This degeneration is even clearer in the secondary school, in the literature and philosophy syllabus. Previously the pupils at least acquired a certain ‘baggage’ or ‘equipment’ of concrete facts. Now that the teacher must be specifically a philosopher and aesthete, the pupil does not bother with concrete facts and fills his head with formulae and words which usually mean nothing to him, and which are forgotten at once. It was right to struggle against the old school, but the new reform is not so simple as it seems. Its character is determined not by draft programmes but by men, and not just the men who are themselves teachers but by the entire social complex which they express. In reality a mediocre teacher may manage to see to it that his pupils become more informed, although he will not succeed in making them better educated; he can devote a scrupulous and bureaucratic conscientiousness to the mechanical part of teaching—and the pupil, if he has an active intelligence, will give an order of his own, with the aid of his social background, to the ‘baggage’ he accumulates. With the new programme, which coincides with a general lowering of the level of the teaching profession, there will no longer be any ‘baggage’ to put in order. The new programmes should have abolished examinations entirely; for to take an examination now is fearfully more hazardous than before. A date is always a date, whatever teacher sets the examination, and a definition is always a definition: but an aesthetic judgement or a philosophical analysis?

The educational efficacy of the old Italian secondary school, as organized by the Casati Act, was not to be sought (or rejected) in its explicit aim as an educative system, but in the fact that its structure and its programme were the expression of a traditional mode of intellectual and moral life, of a cultural climate diffused throughout Italian society as an ancient tradition. It was the fact that this climate and way of life were in their death-throes, and that the school had become cut off from life, which brought about the crisis in education. A criticism of the programmes and disciplinary structure of the old system means less than nothing if one does not keep this fact in mind. Thus we come back to the truly active participation of the pupil in the school, which can only exist if the school is related to life. The more the new programmes nominally affirm and theorize the pupil’s activity and working collaboration with the teacher, the more they are actually designed as if the pupil were purely passive.

In the old school the grammatical study of Latin and Greek, together with the study of their respective literatures and political histories, was an educative principle—for the humanistic ideal, symbolized by Athens and Rome, was diffused throughout society, and was an essential element of national life and culture. Even the mechanical character of the study of grammar was enlivened by this cultural perspective. Individual facts were not learnt for an immediate practical or professional end. The end seemed disinterested, because the real interest was the interior development of personality, the formation of character by means of the absorption and assimilation of the whole cultural past of modern European civilization. Pupils did not learn Latin and Greek in order to speak them, or to become waiters, interpreters or commercial letterwriters. They learnt them in order to know at first hand the civilization of two peoples who were a necessary precondition of modern civilization, that is to say, in order to be themselves and know themselves consciously. Latin and Greek were learnt through their grammar, mechanically; but the accusation of formalism and aridity is very unjust and inappropriate. In education, one is dealing with children in whom one has to inculcate certain habits of diligence, precision, poise (even physical poise), ability to concentrate on specific subjects, which cannot be acquired without the mechanical repetition of disciplined and methodical acts. Would a scholar at the age of 40 be able to sit for 16 hours on end at his work-table, if as a child he had not compulsorily, through mechanical coercion, acquired the appropriate psychophysical habits? If one wishes to produce great scholars, one still has to start at this point and apply pressure throughout the educational system in order to succeed in creating those thousands or hundreds or even only dozens of scholars of the highest quality which are necessary to civilization. Of course, one can improve a great deal in this field with the provision of adequate technical aids, without going back to the scholastic methods of the Jesuits.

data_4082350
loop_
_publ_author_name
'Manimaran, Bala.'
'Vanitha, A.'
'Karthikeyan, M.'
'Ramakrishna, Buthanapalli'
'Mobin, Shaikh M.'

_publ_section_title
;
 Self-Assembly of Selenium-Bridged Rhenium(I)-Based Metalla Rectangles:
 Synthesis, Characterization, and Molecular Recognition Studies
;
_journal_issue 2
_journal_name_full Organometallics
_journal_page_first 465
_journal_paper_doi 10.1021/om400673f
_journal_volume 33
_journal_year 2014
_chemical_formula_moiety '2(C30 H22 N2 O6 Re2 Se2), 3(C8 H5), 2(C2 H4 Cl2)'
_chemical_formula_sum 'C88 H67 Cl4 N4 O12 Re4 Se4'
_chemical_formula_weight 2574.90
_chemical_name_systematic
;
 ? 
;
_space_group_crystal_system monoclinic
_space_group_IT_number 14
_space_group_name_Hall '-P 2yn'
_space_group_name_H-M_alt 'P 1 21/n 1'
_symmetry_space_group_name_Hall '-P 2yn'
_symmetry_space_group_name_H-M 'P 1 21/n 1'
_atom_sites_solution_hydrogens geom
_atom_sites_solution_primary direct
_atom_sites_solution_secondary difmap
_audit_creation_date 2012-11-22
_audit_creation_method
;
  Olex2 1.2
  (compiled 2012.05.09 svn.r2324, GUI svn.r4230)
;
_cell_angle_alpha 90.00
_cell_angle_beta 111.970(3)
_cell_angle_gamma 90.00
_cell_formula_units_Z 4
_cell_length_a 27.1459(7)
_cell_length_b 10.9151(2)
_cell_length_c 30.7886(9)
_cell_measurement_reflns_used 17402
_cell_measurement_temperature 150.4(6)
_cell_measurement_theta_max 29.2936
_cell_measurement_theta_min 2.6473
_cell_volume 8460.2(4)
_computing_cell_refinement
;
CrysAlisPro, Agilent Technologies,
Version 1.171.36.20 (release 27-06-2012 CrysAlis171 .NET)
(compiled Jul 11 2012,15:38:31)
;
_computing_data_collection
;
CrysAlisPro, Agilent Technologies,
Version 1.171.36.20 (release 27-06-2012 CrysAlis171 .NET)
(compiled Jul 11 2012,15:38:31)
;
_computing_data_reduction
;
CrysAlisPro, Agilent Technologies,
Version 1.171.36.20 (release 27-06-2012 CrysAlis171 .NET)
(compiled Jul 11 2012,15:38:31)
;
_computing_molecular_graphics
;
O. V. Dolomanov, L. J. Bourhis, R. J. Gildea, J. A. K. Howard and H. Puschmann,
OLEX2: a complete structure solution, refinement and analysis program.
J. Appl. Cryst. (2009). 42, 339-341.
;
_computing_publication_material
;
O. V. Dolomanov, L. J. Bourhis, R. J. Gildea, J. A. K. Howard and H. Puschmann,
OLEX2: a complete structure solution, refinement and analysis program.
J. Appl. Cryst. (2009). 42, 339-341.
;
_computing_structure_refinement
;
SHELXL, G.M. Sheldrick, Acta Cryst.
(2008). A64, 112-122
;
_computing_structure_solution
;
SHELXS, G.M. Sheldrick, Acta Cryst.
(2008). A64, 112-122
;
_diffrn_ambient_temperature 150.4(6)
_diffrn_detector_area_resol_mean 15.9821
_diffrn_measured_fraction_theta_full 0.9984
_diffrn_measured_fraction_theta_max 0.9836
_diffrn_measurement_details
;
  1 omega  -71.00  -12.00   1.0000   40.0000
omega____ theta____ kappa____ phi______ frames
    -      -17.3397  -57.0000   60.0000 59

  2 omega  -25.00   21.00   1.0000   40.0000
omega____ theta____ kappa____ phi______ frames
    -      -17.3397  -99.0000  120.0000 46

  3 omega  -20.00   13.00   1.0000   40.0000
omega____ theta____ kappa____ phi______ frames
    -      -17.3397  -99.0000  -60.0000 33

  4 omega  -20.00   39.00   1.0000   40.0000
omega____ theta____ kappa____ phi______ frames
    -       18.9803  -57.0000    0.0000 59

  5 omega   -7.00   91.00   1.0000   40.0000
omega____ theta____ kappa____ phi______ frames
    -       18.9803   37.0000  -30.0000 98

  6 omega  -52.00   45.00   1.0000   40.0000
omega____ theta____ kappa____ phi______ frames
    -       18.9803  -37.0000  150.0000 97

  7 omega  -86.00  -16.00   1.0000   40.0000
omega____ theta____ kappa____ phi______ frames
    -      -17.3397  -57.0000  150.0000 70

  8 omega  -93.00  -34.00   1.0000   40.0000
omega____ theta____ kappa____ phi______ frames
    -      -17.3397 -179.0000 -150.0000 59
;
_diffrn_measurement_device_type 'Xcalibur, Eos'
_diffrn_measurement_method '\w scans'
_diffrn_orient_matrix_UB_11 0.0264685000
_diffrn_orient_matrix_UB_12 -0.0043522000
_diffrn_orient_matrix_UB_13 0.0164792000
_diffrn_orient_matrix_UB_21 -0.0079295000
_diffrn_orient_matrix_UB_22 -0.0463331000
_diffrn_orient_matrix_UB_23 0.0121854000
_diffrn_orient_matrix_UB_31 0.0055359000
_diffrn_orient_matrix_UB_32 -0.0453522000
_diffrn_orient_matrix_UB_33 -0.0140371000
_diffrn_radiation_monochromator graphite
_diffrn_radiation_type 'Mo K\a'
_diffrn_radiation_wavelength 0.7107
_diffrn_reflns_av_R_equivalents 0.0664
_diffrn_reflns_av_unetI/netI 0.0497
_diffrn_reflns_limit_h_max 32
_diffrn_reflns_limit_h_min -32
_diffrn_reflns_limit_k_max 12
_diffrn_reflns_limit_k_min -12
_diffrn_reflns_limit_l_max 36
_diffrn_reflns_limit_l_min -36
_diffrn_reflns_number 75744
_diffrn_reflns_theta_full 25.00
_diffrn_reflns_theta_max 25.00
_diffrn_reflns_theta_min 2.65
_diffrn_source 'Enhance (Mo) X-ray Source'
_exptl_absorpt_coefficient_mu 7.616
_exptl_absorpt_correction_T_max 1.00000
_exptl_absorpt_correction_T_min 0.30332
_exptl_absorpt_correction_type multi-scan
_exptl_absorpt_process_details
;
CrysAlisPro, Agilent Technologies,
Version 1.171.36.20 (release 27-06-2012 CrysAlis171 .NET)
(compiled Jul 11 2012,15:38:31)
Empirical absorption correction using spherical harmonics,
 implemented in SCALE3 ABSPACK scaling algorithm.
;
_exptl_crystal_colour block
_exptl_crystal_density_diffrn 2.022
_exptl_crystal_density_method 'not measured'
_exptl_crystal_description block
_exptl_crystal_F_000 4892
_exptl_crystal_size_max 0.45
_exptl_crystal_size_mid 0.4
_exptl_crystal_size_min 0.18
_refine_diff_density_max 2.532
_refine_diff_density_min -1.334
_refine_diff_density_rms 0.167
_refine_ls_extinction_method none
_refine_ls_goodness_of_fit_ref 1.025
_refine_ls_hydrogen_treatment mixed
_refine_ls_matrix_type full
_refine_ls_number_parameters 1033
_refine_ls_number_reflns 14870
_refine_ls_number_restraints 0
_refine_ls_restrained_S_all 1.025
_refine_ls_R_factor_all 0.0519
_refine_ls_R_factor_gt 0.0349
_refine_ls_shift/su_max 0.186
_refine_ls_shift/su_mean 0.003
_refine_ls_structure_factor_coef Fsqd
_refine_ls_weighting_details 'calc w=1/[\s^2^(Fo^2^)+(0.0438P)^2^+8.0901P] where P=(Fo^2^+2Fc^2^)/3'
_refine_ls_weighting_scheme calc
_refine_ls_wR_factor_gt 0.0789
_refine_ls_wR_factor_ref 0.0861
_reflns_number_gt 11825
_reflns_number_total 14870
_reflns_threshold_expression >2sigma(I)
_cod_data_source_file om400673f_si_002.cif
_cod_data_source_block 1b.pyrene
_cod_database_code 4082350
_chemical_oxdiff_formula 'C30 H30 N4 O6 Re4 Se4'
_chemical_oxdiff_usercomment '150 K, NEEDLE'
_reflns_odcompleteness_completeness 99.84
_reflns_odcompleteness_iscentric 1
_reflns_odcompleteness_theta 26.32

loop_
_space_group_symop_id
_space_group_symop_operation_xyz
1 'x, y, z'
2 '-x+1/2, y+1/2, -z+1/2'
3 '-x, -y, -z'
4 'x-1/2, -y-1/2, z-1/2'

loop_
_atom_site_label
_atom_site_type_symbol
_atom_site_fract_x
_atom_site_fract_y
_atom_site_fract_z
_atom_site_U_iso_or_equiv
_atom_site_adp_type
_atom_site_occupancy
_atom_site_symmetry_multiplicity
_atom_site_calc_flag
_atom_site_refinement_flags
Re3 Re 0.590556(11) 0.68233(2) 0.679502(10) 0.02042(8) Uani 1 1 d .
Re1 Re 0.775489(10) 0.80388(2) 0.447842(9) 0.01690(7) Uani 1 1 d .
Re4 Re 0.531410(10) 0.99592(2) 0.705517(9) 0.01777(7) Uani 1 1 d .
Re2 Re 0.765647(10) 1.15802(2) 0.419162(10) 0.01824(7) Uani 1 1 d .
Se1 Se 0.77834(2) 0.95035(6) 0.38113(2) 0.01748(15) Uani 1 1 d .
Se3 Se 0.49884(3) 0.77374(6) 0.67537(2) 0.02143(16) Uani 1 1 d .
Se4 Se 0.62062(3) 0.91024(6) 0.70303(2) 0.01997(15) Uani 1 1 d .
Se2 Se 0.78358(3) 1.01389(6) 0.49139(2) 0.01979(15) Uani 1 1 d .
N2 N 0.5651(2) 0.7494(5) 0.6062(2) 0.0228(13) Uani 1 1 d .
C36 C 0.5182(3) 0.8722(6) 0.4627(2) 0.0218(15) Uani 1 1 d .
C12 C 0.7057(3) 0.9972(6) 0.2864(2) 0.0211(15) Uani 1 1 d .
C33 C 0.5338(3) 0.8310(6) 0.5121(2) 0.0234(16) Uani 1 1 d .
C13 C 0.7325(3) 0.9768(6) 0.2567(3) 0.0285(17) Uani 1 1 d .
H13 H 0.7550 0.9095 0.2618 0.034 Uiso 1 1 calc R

Latin is learnt, or rather studied, by analysing it down to its smallest parts—analysing it like a dead thing, it is true, but every analysis made by a child can only be of dead things. Besides, one must not forget that the life of the Romans is a mythical world which to some extent has already interested the child and continues to interest him, so that in the dead object there is always present a greater living being. Thus, the language is dead, it is analysed as an inert object, as a corpse on the dissecting table, but it continually comes to life again in examples and in stories. Could one study Italian in the same way? Impossible. No living language could be studied like Latin: it would be and would seem absurd. No child knows Latin when he starts to study it in these analytical lessons. But a living language can be known and it would be enough for a single child to know it, and the spell would be broken: everybody would be off to the Berlitz school, immediately. Latin, like Greek, appears to the imagination as a mythical language, even for the teacher. One does not study Latin in order to learn the language. For a long time, as a result of a cultural and scholarly tradition whose origin and development one might investigate, Latin was studied as an element in an ideal curriculum, an element which combined and satisfied a whole series of educational and psychological requirements. It was taught in order to accustom children to studying in a specific manner, and to analysing a historical body which could be treated as a corpse which returns continually to life. It was taught in order to accustom them to reason, to think abstractly and schematically while remaining able to plunge back from abstraction into real and immediate life, to see in each fact or datum what is general and what is particular, to distinguish the conceptual and the concrete.